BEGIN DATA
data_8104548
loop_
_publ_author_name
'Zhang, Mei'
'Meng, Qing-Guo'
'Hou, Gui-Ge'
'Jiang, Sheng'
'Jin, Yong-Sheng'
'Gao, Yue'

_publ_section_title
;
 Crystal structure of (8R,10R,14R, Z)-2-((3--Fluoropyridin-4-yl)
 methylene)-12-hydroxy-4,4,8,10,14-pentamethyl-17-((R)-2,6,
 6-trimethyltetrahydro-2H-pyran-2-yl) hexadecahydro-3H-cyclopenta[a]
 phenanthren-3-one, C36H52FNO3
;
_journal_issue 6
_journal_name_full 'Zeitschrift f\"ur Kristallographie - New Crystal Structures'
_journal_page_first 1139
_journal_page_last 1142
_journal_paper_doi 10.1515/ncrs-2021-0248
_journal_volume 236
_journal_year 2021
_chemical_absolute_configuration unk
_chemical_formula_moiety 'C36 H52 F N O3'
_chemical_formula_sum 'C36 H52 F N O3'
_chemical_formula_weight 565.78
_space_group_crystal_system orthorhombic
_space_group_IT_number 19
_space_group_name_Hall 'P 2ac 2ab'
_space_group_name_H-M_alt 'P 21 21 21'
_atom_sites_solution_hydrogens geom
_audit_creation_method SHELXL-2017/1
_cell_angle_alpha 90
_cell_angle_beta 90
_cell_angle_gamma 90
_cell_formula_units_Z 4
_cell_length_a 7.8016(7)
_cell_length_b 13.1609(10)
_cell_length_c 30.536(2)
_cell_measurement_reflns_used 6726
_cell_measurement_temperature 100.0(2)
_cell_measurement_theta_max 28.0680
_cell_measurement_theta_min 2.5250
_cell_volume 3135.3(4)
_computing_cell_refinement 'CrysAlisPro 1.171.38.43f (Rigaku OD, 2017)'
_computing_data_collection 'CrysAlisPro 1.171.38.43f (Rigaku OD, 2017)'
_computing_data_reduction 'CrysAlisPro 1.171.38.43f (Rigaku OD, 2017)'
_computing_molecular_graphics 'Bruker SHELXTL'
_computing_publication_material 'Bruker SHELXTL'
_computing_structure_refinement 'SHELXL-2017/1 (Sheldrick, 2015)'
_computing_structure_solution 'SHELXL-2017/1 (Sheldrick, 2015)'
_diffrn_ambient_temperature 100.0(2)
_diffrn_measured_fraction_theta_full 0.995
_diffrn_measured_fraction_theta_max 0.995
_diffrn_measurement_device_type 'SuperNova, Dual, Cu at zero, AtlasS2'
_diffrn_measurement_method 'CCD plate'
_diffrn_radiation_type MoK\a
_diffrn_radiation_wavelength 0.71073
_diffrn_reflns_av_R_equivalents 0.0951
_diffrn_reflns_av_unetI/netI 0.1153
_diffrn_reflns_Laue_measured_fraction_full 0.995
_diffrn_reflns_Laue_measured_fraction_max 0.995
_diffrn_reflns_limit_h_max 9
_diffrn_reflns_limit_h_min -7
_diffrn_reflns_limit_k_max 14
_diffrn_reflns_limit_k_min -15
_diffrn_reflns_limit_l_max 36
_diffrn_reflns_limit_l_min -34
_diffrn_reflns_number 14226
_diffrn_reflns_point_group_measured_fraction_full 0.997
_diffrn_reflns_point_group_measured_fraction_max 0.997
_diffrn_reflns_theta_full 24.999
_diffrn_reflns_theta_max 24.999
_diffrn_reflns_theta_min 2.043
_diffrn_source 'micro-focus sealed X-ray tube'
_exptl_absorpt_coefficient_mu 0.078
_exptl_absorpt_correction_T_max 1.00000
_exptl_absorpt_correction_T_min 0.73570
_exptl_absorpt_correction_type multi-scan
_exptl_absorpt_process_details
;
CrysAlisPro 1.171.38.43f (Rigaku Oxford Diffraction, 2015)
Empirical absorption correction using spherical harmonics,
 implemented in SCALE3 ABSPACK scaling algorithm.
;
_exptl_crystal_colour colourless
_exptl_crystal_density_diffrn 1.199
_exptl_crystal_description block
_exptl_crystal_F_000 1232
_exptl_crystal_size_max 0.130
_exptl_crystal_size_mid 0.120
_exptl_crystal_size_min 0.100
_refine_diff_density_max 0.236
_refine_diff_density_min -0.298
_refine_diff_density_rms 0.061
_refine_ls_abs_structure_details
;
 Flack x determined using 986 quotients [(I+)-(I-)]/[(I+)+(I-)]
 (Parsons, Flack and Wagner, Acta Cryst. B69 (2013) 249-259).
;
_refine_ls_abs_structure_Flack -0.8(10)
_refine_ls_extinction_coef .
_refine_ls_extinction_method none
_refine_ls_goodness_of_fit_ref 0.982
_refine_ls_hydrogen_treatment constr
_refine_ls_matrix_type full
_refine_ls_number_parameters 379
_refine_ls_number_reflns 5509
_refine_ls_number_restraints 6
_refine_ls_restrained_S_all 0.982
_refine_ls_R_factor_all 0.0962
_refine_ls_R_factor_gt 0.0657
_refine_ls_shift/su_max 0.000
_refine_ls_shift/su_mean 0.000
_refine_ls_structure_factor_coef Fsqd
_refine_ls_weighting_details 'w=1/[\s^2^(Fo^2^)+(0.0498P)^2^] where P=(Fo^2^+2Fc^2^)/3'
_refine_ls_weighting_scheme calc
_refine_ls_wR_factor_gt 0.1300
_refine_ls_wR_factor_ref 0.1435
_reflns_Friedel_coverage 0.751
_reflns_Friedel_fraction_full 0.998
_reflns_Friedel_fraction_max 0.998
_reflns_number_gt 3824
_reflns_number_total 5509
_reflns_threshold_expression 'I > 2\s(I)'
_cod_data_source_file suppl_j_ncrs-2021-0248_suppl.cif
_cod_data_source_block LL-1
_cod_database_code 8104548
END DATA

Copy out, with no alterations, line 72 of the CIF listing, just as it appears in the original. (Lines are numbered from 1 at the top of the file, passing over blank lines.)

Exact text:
_diffrn_reflns_point_group_measured_fraction_max 0.997